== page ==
More positive stuff next time, I promise. Until then have a great week!


By |2017-09-13T13:14:38+00:00February 13th, 2013|Categories: News|Tags: |4 Comments


  1. Iain February 13, 2013 at 5:09 pm - Reply

    While I agree with your assessment of KS in general, I dont necessarily agree that GoA was ‘what KS should be about’. I am very jaded with KS right now, and the deluge of established companies putting their next project up to reach a ‘different’ audience, generate another wave of enthusiasm, make people feel like they are getting something exclusive and utilising it as a pre-order. I agree that this is a successful strategy (at the moment) but I dont agree with it, and it puts me off pledging. There are many campaigns out there on KS where realistically the company could just go ahead and release the project without crowd funding, but then they would need to take a risk. Well, good, I say. It should be a risk. Thats how a company has the incentive to do it right. Personally, although I was never going to be the core market for GoA, it fell down the gap. On the one hand, it had very little concrete information, sculpts or development (which I am generally OK with), but on the other hand I do wonder if the ‘big names’ kind of worked against it. For example, if GoA now gets published anyway in the next 12 months, it will make me wonder why the KS campaign was started in the first place. It is a shame to see any wargame KS campaign fail, especially one as innovative and ‘worthy’ as that one, but the goal was high (reasonably so or otherwise) and the point of entry of wargames campaigns on KS are also high. As for WG, you story is not an isolated incident, as far as I can tell. It seems impossible to get a good, trustworthy online wargames store with a good range of products in the UK right now.

    • Carl Woodrow February 13, 2013 at 5:35 pm - Reply

      Sorry Iain, I should have clarified it a bit better. I wasn’t suggesting GoA was what KS ‘should’ be all about. The point I was trying to make (and failed) was that in light of how other companies have successfully leveraged it as a pre-order generator, anything else simply doesn’t attract the backers now.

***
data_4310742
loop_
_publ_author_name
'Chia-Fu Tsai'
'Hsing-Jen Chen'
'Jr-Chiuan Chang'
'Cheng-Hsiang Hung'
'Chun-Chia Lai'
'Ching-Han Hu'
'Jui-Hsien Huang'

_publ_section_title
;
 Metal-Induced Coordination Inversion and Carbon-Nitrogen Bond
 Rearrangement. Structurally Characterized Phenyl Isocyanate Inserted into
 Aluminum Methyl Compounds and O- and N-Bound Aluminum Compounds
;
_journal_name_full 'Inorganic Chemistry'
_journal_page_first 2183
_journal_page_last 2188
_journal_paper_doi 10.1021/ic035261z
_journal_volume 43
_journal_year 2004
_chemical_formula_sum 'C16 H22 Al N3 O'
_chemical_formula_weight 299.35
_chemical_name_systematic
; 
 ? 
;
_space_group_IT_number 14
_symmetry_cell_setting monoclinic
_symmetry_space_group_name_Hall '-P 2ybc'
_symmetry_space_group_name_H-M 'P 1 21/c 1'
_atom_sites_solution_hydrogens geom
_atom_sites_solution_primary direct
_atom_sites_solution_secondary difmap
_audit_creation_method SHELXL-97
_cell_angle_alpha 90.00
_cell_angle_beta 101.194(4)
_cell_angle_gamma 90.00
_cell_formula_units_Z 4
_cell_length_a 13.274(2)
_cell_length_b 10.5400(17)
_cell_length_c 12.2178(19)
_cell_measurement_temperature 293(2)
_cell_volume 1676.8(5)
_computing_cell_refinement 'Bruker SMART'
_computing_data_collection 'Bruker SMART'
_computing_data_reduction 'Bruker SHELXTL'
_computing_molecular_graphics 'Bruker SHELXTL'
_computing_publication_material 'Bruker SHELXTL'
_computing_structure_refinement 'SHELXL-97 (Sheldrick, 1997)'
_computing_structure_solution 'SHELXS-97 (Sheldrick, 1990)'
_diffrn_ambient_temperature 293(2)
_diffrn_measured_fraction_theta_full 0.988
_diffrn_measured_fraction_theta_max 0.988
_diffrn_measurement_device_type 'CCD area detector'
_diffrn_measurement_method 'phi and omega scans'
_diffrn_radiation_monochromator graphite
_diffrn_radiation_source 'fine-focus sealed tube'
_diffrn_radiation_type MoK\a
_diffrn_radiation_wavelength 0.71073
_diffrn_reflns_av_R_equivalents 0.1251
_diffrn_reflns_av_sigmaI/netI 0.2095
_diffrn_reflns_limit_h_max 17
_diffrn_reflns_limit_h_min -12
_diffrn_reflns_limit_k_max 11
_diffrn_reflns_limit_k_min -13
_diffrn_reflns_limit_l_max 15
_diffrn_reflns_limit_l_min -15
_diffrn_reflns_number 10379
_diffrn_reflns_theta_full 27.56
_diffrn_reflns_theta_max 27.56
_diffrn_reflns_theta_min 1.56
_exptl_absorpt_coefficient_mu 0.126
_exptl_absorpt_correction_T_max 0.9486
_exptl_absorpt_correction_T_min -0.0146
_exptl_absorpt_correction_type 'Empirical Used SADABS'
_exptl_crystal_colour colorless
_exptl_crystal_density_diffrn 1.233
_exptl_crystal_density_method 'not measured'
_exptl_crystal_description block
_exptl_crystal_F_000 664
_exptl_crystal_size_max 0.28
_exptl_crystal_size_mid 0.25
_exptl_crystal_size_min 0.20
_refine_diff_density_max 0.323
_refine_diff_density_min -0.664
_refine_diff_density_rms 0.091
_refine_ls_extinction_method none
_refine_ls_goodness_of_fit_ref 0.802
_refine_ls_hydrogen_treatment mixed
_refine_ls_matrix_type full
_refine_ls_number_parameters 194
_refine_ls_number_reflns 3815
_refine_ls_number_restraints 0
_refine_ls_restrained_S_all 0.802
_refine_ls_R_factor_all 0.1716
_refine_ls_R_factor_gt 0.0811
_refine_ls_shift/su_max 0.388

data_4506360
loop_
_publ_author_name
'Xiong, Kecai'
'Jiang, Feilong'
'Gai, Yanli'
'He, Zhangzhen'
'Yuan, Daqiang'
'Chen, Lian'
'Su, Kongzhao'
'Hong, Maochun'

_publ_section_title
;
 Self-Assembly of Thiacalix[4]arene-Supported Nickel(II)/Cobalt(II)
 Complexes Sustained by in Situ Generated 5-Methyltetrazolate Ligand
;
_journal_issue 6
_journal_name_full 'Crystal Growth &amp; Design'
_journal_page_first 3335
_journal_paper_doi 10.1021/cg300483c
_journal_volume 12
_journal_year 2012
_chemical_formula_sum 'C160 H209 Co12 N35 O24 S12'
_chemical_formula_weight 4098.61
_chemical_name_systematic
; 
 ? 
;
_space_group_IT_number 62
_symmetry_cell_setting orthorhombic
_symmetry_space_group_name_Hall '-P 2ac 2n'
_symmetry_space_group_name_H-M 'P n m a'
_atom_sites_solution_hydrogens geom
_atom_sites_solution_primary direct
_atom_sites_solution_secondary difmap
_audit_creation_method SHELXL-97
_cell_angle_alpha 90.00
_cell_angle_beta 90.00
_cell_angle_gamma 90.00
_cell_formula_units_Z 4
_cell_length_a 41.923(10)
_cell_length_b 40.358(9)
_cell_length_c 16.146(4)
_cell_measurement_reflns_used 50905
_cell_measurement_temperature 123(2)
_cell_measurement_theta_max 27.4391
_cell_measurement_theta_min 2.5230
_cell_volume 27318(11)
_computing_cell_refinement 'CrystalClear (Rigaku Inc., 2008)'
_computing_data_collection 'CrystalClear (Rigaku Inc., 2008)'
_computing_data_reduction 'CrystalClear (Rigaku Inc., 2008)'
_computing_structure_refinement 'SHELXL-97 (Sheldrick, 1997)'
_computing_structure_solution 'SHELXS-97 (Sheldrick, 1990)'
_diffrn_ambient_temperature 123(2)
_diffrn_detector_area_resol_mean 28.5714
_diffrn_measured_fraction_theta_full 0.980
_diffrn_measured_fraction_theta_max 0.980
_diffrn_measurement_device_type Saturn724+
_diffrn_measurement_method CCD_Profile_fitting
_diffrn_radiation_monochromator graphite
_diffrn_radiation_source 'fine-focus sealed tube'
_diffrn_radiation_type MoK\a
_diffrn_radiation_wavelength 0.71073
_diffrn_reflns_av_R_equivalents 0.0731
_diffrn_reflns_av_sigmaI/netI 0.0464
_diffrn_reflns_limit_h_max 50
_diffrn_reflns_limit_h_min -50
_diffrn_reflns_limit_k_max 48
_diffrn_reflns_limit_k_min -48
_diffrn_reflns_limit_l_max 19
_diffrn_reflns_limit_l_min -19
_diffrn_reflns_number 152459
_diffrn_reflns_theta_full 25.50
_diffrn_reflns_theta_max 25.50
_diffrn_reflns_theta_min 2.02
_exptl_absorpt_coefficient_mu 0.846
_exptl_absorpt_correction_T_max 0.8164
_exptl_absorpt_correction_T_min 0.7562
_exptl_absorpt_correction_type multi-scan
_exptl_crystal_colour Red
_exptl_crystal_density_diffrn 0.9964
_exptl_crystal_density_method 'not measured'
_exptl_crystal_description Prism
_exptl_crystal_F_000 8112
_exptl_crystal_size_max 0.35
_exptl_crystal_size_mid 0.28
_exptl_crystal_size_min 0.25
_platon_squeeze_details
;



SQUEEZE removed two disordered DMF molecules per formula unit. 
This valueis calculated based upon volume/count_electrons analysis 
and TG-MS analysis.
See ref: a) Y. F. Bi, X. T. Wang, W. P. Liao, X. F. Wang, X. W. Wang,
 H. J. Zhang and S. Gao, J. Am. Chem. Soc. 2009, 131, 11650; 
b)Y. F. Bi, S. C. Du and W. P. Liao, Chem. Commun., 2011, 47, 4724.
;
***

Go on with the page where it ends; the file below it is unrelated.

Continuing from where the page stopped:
In defence of DSC, I think they tried this for other reasons as well, namely what KS does do is give you a good indication of interest and clearly there was plenty even at such a nebulous stage. That probably gives them enough confidence to raise enough capital through other means to flesh out those concepts and designs to a stage where they ‘can’ use the KS platform in the way others have above, probably to a greater degree of success and enough to fund the initial production run.

      There is also the whole spiel about them wanting to use it to create a near instant community that could help influence and develop the game and its direction. I’m not poking that one with a stick for now as I am unconvinced. Having worked with Jervis on the development of E:A using that approach I know it does work and ‘can’ help to create a better end game. But I am yet to be convinced in this instance with such an open cast.

      I am less convinced that DSC can see this through without crowd funding, even with Warlord being onboard. My gut feel says they will continue development up to a point where they need capital to fund either 3D designs, greens or art concepts. At that point they will seek limited venture capital (or other funding) to get them to the stage where they ‘can’ leverage crowd funding more successfully, or they will start much smaller, say a digital rulebook/non-miniature run. Personally I can’t see that route being attractive to Rick (or Rik).

      I can see them being back on KS again at a later date.

      Re: Online UK wargaming stores, that’s a shame. I was hoping you had some recommendations 😉

  2. mephistonag February 13, 2013 at 5:26 pm - Reply

    Reblogged this on Mephiston's Wargame blog and commented:
    Sadly I’d just decided I’d join this one… oh well.

  3. Rictus February 13, 2013 at 5:42 pm - Reply

    Damn, that is disappointing as I must admit I was another one who has not pledged yet but was going to over the next week. I liked what they were planning and the way they were going about it. I was looking forward to seeing the game develop and possibly contributing in some small way.

    Hopefully it returns in some way soon.

    I’ve also got a Sedition Wars box sitting on a shelf, but it was this one that was really interesting me…